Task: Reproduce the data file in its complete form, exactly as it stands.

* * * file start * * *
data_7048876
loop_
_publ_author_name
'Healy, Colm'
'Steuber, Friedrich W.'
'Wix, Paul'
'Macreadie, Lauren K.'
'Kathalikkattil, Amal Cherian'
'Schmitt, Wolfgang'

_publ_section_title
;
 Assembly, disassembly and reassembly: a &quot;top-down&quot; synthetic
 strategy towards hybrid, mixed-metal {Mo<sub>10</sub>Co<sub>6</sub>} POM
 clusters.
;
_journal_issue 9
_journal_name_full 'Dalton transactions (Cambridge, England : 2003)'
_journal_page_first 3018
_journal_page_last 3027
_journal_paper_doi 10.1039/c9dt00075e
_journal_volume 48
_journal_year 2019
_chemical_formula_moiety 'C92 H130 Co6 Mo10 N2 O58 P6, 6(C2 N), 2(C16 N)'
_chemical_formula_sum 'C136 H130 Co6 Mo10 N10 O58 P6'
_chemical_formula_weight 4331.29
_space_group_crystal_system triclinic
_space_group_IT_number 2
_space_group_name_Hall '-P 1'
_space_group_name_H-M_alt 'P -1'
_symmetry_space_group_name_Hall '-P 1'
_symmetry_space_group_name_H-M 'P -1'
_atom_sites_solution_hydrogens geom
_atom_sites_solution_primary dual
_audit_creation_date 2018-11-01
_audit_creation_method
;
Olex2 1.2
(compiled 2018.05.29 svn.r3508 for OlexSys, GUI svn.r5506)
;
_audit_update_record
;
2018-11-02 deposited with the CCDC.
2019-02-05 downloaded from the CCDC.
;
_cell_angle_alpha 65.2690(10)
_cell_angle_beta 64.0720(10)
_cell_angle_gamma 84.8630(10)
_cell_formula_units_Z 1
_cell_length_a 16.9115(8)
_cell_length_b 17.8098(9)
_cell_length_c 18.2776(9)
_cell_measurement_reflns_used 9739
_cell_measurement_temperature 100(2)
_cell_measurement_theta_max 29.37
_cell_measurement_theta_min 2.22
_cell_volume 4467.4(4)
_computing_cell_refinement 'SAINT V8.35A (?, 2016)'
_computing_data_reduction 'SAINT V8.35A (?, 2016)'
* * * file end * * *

data_7048876
loop_
_publ_author_name
'Healy, Colm'
'Steuber, Friedrich W.'
'Wix, Paul'
'Macreadie, Lauren K.'
'Kathalikkattil, Amal Cherian'
'Schmitt, Wolfgang'

_publ_section_title
;
 Assembly, disassembly and reassembly: a &quot;top-down&quot; synthetic
 strategy towards hybrid, mixed-metal {Mo<sub>10</sub>Co<sub>6</sub>} POM
 clusters.
;
_journal_issue 9
_journal_name_full 'Dalton transactions (Cambridge, England : 2003)'
_journal_page_first 3018
_journal_page_last 3027
_journal_paper_doi 10.1039/c9dt00075e
_journal_volume 48
_journal_year 2019
_chemical_formula_moiety 'C92 H130 Co6 Mo10 N2 O58 P6, 6(C2 N), 2(C16 N)'
_chemical_formula_sum 'C136 H130 Co6 Mo10 N10 O58 P6'
_chemical_formula_weight 4331.29
_space_group_crystal_system triclinic
_space_group_IT_number 2
_space_group_name_Hall '-P 1'
_space_group_name_H-M_alt 'P -1'
_symmetry_space_group_name_Hall '-P 1'
_symmetry_space_group_name_H-M 'P -1'
_atom_sites_solution_hydrogens geom
_atom_sites_solution_primary dual
_audit_creation_date 2018-11-01
_audit_creation_method
;
Olex2 1.2
(compiled 2018.05.29 svn.r3508 for OlexSys, GUI svn.r5506)
;
_audit_update_record
;
2018-11-02 deposited with the CCDC.
2019-02-05 downloaded from the CCDC.
;
_cell_angle_alpha 65.2690(10)
_cell_angle_beta 64.0720(10)
_cell_angle_gamma 84.8630(10)
_cell_formula_units_Z 1
_cell_length_a 16.9115(8)
_cell_length_b 17.8098(9)
_cell_length_c 18.2776(9)
_cell_measurement_reflns_used 9739
_cell_measurement_temperature 100(2)
_cell_measurement_theta_max 29.37
_cell_measurement_theta_min 2.22
_cell_volume 4467.4(4)
_computing_cell_refinement 'SAINT V8.35A (?, 2016)'
_computing_data_reduction 'SAINT V8.35A (?, 2016)'